Koln Gunn McKay was a U.S. Congressman, businessman, teacher, and farmer. He was a member of The Church of Jesus Christ of Latter-day Saints.
McKay was born on February 23, 1925, in Ogden, Utah. During World War II, he served in the U.S. Coast Guard. He studied at Weber State College and Utah State University, where he obtained a degree in education in 1962. That same year he began his political career by serving two terms in the Utah House of Representatives. He then served as administrative assistant to Utah governor Calvin L. Rampton from 1967 to 1970. In 1971 he was elected as a member of the U.S. House of Representatives for Utah’s first district. He was in office from January 1971 to January 1981. He lost his bid for reelection to Republican James V. Hansen during the Ronald Reagan era that placed many Republicans in office. Some of the more prominent accomplishments during his service include reopening Utah’s Minuteman Missile production line, securing the F-16 fighter mission for Utah’s Hill Air Force Base, obtaining increased security funding for Tooele’s nerve gas storage facility, and securing funding for the further development of Capitol Reef National Park, Glen Canyon, Arches, and Zion National Park.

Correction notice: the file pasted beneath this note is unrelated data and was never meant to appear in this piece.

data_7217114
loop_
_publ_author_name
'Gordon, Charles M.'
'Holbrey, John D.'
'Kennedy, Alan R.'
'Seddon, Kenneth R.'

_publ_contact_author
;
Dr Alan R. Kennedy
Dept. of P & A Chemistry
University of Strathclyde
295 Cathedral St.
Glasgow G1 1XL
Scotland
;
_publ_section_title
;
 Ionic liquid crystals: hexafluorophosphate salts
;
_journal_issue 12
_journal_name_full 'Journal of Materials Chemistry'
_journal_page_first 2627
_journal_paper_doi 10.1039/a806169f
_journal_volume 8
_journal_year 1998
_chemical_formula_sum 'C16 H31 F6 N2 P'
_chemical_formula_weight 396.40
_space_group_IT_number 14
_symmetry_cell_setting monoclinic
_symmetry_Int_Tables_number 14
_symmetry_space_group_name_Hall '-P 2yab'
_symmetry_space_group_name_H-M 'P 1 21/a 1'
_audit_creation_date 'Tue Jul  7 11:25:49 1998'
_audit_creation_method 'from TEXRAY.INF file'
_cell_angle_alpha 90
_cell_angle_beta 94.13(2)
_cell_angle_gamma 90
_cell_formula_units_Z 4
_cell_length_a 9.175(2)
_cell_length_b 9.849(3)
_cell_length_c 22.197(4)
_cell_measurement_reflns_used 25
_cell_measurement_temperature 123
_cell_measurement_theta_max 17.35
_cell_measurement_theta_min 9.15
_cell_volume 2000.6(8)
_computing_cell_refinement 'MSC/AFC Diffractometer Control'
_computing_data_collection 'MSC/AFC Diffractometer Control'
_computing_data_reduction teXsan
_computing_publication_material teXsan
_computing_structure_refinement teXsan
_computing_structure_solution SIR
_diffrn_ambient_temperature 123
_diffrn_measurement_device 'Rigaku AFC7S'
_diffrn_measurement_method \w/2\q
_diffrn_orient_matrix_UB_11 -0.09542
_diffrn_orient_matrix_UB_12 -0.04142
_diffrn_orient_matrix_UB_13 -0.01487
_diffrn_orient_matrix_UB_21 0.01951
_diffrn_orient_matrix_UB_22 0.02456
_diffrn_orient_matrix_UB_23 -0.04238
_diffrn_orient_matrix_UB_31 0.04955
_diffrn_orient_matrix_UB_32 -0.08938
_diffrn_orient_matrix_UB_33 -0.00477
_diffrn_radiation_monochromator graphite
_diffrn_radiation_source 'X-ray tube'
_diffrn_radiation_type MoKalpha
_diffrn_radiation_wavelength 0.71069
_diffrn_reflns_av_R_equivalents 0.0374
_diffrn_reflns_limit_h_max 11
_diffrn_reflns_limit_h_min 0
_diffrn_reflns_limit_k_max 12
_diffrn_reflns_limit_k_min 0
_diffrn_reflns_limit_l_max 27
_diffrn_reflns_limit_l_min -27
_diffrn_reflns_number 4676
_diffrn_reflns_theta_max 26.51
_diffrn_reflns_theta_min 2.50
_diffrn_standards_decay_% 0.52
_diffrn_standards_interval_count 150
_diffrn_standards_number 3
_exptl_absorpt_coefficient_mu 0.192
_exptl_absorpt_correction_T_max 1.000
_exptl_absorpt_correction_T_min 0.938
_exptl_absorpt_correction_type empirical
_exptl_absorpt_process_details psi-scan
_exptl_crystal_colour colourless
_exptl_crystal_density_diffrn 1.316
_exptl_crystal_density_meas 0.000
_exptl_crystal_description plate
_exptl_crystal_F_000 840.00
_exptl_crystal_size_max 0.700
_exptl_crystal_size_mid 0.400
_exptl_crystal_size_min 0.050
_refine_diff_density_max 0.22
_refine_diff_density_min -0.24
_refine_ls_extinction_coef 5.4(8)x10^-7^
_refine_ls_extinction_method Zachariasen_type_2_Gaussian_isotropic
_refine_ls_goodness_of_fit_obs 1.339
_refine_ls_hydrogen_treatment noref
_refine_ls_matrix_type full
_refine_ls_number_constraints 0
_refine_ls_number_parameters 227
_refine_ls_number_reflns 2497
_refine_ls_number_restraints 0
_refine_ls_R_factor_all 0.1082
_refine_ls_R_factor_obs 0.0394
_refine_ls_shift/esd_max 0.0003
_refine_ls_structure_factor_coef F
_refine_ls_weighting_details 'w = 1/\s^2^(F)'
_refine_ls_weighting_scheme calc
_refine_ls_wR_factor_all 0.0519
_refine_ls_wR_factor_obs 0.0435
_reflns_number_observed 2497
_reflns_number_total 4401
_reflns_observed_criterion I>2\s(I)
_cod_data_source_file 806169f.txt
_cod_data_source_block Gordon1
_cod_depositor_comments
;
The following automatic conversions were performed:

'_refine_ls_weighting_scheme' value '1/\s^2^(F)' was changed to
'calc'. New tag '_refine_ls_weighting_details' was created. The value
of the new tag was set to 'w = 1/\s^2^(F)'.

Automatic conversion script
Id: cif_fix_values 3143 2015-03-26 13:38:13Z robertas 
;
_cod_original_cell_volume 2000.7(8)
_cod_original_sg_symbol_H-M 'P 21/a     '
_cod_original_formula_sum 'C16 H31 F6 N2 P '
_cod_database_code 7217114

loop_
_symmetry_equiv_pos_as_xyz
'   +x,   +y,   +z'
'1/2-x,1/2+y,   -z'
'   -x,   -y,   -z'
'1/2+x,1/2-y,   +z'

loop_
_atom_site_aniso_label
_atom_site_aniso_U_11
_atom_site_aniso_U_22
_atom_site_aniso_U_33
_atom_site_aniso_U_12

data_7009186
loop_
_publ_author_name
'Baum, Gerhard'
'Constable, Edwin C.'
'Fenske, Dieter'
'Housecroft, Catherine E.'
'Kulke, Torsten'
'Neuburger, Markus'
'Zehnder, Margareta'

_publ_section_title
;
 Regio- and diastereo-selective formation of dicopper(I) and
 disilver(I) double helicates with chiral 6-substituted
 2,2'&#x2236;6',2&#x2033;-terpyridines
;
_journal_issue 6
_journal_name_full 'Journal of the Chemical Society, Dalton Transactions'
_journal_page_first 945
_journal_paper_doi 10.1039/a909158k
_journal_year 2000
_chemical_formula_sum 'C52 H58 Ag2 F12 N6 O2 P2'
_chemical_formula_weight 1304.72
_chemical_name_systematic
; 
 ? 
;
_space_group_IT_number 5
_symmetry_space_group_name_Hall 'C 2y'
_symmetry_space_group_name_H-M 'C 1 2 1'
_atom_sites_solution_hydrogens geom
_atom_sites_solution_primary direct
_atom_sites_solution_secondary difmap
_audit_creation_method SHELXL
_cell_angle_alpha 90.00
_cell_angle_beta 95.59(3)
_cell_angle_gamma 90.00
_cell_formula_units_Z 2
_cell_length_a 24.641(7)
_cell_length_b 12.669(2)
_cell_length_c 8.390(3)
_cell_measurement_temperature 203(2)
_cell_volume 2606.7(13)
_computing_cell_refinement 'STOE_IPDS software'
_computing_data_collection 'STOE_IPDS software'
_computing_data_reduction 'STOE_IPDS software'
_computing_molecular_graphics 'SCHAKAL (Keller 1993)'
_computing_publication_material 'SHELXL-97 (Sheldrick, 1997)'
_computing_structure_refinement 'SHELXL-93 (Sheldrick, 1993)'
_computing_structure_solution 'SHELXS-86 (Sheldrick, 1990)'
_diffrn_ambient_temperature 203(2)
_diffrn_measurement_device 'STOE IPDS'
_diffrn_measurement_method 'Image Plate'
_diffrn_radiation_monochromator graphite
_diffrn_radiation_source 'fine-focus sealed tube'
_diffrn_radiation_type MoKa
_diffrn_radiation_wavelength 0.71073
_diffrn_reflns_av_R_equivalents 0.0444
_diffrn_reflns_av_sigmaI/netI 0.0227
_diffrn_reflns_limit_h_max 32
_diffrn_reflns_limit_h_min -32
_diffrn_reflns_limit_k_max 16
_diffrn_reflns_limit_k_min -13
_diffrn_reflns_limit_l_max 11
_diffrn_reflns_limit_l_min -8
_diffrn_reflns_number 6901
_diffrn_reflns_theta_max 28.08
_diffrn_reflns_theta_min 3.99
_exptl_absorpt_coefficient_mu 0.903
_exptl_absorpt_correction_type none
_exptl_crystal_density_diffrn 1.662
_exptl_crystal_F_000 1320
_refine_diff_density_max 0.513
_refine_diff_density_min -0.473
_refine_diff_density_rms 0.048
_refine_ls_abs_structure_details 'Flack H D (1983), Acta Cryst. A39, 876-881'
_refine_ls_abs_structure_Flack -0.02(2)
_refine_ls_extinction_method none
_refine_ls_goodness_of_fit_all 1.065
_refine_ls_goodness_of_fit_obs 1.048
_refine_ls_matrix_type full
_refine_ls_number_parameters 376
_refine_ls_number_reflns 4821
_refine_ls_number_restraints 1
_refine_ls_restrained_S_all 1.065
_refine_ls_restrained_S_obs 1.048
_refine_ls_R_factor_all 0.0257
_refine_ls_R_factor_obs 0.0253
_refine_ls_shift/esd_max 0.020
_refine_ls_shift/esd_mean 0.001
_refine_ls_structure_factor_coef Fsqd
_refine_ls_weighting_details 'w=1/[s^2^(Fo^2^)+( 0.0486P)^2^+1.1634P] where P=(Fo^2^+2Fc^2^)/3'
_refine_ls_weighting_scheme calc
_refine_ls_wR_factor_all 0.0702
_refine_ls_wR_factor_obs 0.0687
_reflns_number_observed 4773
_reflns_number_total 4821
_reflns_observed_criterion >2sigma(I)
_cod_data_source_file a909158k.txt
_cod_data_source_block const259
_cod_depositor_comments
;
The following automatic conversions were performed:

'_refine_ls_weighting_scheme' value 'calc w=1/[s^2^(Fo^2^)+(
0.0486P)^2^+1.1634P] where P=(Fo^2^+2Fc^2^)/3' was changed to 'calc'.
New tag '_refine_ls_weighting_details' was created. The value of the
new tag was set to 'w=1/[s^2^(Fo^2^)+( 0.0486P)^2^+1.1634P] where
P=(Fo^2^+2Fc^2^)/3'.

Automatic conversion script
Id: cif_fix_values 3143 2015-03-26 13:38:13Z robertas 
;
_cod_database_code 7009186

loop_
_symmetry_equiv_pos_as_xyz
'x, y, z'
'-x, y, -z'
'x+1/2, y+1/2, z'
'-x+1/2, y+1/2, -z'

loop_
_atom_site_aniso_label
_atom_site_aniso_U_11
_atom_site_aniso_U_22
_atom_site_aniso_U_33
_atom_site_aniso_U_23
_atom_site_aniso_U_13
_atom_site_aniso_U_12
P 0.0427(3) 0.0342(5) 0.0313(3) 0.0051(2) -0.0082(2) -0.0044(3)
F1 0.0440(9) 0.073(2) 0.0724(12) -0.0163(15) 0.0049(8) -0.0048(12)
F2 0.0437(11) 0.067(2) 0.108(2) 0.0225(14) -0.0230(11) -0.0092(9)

McKay married Donna Biesinger and they were the parents of ten children. He was an active member of The Church of Jesus Christ of Latter-day Saints and served in many capacities, including stake president, stake president, temple sealer, and bishopric counselor. He was president of the Edinburgh Scotland Mission between 1981 and 1984 and served with his wife in missions to Kenya, Malaysia, and Pakistan. As a young man he served a mission to Britain. He was a cousin of LDS Church president David O. McKay.
He died from complications of mesothelioma on October 6, 2000.